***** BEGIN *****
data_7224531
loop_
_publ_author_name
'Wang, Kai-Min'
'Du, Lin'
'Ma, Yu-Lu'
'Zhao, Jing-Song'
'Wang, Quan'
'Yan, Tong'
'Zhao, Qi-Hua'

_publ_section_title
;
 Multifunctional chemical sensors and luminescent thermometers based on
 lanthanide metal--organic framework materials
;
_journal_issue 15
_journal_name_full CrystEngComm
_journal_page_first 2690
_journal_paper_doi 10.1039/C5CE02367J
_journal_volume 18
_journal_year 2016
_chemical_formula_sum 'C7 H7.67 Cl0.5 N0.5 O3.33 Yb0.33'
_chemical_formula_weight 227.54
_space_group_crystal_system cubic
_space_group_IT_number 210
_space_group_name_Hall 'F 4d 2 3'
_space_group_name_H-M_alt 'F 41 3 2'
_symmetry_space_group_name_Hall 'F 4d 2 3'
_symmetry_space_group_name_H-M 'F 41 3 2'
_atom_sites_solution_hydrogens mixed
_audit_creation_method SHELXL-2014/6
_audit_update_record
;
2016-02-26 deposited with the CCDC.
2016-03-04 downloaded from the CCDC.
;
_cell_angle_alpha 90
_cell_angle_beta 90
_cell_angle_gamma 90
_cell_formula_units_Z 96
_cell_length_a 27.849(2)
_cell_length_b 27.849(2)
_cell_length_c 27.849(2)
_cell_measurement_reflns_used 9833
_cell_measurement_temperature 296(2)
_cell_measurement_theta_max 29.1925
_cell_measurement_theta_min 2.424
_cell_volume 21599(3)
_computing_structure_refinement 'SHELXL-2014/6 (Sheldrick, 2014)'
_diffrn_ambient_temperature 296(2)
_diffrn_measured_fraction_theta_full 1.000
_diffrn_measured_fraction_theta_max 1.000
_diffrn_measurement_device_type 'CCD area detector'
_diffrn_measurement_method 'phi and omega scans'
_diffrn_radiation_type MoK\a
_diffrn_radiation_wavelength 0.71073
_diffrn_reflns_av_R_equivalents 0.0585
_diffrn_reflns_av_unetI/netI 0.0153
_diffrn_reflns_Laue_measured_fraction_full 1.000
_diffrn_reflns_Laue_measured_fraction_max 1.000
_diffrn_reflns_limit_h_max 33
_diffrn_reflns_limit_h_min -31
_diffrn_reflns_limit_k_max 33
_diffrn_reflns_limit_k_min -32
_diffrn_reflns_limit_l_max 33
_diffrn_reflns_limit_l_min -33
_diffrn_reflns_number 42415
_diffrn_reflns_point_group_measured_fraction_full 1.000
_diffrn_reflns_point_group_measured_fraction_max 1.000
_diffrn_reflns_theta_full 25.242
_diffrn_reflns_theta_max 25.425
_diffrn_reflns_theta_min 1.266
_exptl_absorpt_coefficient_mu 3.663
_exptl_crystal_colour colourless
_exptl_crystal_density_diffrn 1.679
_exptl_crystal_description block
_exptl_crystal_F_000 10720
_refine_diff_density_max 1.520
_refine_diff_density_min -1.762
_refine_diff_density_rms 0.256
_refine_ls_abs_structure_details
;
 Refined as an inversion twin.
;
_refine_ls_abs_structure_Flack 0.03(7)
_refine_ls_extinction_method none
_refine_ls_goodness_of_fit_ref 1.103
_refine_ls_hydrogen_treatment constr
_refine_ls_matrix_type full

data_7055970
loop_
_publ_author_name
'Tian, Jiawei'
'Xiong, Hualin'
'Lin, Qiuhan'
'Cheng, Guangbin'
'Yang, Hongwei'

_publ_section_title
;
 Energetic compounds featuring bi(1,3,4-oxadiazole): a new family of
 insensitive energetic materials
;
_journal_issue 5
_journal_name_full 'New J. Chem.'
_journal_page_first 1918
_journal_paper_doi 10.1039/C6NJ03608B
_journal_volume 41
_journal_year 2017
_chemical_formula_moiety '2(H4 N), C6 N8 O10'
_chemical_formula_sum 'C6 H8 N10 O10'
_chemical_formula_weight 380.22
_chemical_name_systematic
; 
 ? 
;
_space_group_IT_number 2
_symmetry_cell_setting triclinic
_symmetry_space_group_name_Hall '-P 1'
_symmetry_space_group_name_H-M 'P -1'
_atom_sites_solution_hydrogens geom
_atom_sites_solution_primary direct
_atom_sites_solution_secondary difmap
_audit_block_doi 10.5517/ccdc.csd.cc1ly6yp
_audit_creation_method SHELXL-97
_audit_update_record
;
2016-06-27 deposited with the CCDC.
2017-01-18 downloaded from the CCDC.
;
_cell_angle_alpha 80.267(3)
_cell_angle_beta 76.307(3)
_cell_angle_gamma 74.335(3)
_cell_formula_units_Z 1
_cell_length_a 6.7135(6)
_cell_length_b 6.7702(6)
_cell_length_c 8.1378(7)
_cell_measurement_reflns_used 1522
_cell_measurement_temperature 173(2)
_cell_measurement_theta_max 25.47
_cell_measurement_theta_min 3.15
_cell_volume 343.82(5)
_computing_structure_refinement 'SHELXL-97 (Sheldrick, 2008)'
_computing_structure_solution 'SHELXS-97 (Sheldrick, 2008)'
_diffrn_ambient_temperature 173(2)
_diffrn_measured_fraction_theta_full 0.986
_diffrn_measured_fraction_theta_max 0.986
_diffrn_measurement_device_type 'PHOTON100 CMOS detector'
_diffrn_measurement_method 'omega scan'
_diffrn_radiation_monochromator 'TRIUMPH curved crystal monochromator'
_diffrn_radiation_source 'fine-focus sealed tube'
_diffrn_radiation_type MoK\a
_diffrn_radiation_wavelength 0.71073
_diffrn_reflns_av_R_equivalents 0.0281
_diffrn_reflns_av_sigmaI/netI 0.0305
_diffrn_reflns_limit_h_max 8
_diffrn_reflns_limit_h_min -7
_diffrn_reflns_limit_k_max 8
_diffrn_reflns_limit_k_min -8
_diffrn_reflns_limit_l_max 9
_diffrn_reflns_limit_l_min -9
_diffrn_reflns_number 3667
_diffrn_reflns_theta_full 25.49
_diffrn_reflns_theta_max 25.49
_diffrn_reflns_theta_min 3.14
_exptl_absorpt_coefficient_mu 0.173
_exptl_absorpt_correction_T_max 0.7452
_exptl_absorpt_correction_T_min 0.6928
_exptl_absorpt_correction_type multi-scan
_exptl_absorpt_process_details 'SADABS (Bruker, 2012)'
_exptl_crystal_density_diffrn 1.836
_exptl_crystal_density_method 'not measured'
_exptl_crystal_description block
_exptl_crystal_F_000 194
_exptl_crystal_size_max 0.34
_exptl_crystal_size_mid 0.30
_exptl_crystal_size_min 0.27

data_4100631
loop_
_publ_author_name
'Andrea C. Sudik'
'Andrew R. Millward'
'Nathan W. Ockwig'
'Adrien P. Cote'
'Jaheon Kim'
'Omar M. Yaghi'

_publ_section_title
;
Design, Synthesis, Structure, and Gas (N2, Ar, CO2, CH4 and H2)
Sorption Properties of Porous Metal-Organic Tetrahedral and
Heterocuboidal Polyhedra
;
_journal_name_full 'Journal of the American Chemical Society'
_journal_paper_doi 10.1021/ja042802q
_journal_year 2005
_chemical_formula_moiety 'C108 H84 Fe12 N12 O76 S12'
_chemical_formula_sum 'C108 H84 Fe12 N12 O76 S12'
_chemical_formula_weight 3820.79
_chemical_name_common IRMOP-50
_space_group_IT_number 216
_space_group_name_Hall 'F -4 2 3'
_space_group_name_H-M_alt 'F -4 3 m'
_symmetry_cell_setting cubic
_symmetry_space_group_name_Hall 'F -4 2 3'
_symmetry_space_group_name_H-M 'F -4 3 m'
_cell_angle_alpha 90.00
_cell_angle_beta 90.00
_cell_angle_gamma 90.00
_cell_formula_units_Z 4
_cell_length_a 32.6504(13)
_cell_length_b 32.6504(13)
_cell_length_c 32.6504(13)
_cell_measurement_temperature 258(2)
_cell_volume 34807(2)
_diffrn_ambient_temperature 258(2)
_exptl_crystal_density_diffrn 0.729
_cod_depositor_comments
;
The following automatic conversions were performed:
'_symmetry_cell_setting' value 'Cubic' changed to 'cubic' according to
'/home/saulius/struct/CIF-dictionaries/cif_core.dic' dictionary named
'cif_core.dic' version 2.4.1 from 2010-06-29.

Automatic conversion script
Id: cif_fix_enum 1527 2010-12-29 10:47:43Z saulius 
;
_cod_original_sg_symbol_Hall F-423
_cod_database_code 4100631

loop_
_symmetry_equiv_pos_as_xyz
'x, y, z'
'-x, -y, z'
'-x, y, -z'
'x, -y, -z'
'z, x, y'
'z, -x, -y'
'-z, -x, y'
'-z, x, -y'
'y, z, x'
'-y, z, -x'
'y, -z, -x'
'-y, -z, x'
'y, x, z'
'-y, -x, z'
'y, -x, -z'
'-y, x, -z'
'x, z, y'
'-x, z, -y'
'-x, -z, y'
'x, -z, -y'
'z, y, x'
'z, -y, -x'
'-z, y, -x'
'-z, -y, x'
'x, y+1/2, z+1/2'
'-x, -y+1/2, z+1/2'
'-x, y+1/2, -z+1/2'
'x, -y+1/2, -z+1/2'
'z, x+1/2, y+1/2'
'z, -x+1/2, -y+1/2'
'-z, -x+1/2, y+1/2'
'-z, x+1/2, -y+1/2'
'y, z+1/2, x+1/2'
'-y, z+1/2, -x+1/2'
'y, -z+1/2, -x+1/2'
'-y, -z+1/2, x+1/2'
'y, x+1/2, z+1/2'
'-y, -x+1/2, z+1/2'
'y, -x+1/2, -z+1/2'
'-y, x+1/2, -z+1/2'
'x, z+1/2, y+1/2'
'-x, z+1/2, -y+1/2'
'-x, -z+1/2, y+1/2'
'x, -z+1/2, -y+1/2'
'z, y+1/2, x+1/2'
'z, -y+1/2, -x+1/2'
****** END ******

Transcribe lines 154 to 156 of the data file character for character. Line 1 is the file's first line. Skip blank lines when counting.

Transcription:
_diffrn_reflns_av_sigmaI/netI 0.0305
_diffrn_reflns_limit_h_max 8
_diffrn_reflns_limit_h_min -7